Dark Before Dawn is filled with psychic chills and thrills in a deserted Maine beach town from the author of Twenty-Five Years Ago Today, Sink or Swim, and Face-Off.
When teen psychic Dawn Christian gets involved with a fortuneteller mentor and two girls who share her mysterious talents, she finally belongs after years of being a misfit. When she learns her new friends may be tied to freak “accidents” in town, Dawn has an important choice to make – continue developing the talent that makes her special or challenge the only people who have ever accepted her.
Dawn Christian curled under the covers, shivering in her nightshirt. Goosebumps popped up on her bare arms. She breathed in and out, trying to calm herself. Even the safety of darkness couldn’t hide it.
Something was wrong.
She knew it the same way she had known it would rain despite the weather report. Now gray clouds blistered outside the window.
I can’t go, I can’t go, I can’t go, something bad’s going to happen. Dawn rubbed between her eyebrows, the message flying around inside her brain like a loose pinball.
The red numbers of her alarm clock flickered to 6:29. Dawn rolled onto her other side and faced the wall. In an hour, she’d be starting her junior year at a lame new high school. She missed Boston and taking the T, the city’s subway system, wherever she wanted to go. Dawn used to hang out at museums, watch the college kids in Harvard Square and read books at the Common. Sometimes, she and her mother caught Saturday matinees in the theater district.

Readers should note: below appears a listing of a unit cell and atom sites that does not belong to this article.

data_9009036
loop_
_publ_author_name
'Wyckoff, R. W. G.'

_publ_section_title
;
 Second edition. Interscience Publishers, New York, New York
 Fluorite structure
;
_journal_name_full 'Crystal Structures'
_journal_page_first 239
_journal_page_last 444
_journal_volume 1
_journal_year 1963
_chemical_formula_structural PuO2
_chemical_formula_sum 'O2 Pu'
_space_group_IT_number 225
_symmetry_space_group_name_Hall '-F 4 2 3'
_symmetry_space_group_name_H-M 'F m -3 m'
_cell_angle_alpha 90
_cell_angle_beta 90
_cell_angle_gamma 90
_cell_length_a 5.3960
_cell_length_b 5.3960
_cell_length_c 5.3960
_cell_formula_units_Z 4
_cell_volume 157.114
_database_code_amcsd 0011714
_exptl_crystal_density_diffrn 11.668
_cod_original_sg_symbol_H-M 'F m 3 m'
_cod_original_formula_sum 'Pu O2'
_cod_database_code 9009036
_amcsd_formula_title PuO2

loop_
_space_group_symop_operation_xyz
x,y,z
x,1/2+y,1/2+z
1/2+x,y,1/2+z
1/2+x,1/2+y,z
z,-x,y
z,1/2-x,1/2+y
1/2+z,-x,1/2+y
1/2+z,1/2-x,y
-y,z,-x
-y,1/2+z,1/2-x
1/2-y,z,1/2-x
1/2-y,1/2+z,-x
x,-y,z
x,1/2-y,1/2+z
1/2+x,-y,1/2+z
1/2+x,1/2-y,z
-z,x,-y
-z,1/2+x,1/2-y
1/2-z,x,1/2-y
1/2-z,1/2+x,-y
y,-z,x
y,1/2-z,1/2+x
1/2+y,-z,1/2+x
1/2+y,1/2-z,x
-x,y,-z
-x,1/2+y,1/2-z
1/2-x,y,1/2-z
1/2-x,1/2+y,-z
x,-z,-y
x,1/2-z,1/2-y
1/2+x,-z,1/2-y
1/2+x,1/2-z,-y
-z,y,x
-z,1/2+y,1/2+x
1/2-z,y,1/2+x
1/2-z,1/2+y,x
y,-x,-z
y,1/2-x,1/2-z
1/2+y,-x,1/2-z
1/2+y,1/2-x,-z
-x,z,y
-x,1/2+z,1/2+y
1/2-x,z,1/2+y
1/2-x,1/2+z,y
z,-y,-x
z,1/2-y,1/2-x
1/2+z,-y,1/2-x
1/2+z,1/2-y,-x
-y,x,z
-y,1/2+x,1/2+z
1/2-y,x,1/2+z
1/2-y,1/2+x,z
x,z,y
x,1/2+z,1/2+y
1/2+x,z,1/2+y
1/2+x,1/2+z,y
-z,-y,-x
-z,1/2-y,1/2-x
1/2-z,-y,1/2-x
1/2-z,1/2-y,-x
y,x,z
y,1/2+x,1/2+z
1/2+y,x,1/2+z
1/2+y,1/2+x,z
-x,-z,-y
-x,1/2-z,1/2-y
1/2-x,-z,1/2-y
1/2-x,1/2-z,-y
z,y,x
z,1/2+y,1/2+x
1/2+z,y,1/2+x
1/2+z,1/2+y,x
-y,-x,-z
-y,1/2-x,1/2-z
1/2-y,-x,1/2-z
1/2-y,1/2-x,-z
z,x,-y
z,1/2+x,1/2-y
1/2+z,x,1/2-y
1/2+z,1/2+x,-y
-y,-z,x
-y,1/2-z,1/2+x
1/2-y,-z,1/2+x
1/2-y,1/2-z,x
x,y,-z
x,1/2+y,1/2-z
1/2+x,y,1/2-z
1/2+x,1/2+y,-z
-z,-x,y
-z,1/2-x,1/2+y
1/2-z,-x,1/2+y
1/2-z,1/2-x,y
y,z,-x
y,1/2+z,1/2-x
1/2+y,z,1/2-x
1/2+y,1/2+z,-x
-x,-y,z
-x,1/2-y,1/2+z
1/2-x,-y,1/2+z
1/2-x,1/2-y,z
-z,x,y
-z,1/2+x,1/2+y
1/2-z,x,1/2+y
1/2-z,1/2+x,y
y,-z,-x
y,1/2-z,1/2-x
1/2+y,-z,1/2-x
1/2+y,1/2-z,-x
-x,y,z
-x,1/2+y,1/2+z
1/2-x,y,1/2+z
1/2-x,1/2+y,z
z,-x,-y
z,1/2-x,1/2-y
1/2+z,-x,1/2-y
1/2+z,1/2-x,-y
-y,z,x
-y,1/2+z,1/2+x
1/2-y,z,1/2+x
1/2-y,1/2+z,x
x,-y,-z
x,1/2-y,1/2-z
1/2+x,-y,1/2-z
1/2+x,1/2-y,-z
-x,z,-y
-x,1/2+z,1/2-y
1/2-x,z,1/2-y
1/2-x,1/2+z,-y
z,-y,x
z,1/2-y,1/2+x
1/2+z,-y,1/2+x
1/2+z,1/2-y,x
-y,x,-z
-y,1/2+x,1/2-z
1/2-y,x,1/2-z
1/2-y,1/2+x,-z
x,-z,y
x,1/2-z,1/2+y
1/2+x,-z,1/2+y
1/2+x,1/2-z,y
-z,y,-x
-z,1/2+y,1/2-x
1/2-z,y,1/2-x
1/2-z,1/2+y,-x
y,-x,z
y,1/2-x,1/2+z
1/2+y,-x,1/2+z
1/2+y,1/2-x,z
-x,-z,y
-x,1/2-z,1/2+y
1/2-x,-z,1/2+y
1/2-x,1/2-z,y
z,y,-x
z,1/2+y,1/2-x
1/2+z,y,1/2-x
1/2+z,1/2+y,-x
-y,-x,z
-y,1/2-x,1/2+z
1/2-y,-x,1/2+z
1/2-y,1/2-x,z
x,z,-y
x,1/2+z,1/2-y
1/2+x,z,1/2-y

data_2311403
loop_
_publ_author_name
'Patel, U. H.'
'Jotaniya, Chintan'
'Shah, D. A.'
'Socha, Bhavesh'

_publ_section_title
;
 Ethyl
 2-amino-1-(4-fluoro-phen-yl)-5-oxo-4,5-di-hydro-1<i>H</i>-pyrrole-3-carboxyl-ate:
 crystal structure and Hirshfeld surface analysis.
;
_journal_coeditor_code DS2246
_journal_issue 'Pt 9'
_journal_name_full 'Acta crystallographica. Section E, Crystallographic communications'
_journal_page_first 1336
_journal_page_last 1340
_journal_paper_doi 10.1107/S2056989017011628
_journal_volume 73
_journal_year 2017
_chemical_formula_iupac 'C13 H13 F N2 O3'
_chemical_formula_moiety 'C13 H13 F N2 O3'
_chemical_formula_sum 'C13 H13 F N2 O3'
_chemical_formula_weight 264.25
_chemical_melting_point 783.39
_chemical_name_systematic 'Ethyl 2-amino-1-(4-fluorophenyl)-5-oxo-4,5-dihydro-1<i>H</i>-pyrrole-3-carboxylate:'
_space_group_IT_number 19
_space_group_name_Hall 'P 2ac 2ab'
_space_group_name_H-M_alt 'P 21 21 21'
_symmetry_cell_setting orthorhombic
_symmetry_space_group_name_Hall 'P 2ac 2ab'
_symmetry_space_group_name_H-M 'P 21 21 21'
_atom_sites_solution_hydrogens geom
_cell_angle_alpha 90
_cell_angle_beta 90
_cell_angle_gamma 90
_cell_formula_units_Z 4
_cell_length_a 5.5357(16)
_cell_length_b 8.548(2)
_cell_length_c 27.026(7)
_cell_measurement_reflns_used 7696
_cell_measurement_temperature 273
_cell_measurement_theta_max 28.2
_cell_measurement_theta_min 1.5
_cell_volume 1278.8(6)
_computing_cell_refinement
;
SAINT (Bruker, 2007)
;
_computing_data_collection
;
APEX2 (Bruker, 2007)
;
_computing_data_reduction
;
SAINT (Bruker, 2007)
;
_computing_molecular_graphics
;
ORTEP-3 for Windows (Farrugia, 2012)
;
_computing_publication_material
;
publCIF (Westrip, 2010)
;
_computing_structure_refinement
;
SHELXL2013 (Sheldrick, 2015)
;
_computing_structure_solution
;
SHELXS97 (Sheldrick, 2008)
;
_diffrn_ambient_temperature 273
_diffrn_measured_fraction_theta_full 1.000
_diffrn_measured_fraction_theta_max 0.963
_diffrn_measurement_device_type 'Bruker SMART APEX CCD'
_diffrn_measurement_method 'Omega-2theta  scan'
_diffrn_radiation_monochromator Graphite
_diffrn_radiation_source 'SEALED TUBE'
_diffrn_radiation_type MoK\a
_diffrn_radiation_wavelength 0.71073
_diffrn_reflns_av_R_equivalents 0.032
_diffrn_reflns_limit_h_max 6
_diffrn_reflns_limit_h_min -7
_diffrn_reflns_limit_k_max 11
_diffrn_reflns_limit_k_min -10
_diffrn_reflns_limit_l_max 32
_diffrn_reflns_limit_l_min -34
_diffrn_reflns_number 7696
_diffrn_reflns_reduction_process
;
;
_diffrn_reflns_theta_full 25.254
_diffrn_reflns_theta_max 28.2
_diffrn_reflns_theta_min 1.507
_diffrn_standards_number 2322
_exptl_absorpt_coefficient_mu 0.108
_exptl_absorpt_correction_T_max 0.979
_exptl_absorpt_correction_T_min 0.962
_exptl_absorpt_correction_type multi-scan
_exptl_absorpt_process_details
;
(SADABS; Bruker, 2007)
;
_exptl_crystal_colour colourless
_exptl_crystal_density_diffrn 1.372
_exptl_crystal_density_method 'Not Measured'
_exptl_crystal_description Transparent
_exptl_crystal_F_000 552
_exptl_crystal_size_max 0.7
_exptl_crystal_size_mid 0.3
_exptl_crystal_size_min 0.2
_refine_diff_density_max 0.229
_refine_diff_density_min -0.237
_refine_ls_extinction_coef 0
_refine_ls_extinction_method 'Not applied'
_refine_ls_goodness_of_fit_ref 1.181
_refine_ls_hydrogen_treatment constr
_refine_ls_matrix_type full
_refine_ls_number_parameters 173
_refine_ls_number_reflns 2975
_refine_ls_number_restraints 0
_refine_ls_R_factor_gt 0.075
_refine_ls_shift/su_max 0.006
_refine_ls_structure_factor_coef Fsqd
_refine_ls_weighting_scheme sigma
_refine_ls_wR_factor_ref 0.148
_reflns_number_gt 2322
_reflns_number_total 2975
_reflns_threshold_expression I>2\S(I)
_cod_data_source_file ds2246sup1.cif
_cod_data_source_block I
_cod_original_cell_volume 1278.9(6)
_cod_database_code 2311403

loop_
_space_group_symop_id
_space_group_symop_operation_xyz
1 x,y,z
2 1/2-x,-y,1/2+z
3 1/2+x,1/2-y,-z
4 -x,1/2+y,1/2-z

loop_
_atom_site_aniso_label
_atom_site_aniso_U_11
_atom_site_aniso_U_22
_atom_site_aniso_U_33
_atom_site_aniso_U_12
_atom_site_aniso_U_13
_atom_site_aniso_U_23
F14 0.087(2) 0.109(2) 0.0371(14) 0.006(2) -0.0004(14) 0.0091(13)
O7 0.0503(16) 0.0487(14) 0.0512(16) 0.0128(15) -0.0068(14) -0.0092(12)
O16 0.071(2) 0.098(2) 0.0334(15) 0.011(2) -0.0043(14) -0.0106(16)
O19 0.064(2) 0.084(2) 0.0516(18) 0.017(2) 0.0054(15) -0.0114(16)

Not anymore. Ever since the wedding in July, Dawn had been stuck in Covington, Maine, a beach town overflowing with rinky dink carnival rides, cheesy souvenir stores and bad vibrations.
“Dawn?” She turned to find her mother framed in the dimly lit doorway, fully dressed. “Are you coming down for breakfast?”
“I’m not hungry.”
“Nervous about school?”
Gulping, Dawn huddled under the blankets. No way could she discuss her feeling with her mom. Her mother wanted a normal daughter who was on the basketball team or school newspaper, had friends and didn’t live in fear. “Kind of.”
Her mother lowered herself onto the bed and squeezed Dawn’s hand. Her manicured pink nails shone against Dawn’s pale skin. Since meeting Jeff eight months ago, Dawn’s mother had been letting her curly hair hang loose and wearing makeup.
She smoothed back a tangle of Dawn’s chestnut waves. “You don’t look like yourself. Do you feel all right?”
“I’m fine.” Dawn shoved her stuffed monkey, Buddy, further under the blankets. Her father gave her Buddy shortly before he died, and holding it was like hugging a piece of her dad. Still, sleeping with a toy monkey was kiddish and Dawn didn’t do it often. Her mother would get suspicious if she noticed.
Darn it. Her mother drew out Buddy by his slender tail and patted his furry brown head. “Calling in the reinforcements, huh? What’s on your mind, honey? Maybe I can help.”
Dawn sat up and clasped her knees. Her mother never understood about Dawn’s hunches. “I don’t think you really want to know, Mom.”
“Of course I do.”
Yeah, right. But Dawn didn’t have the stamina for lying today. “I’m getting one of my premonitions. Something’s wrong. I think it has to do with school.”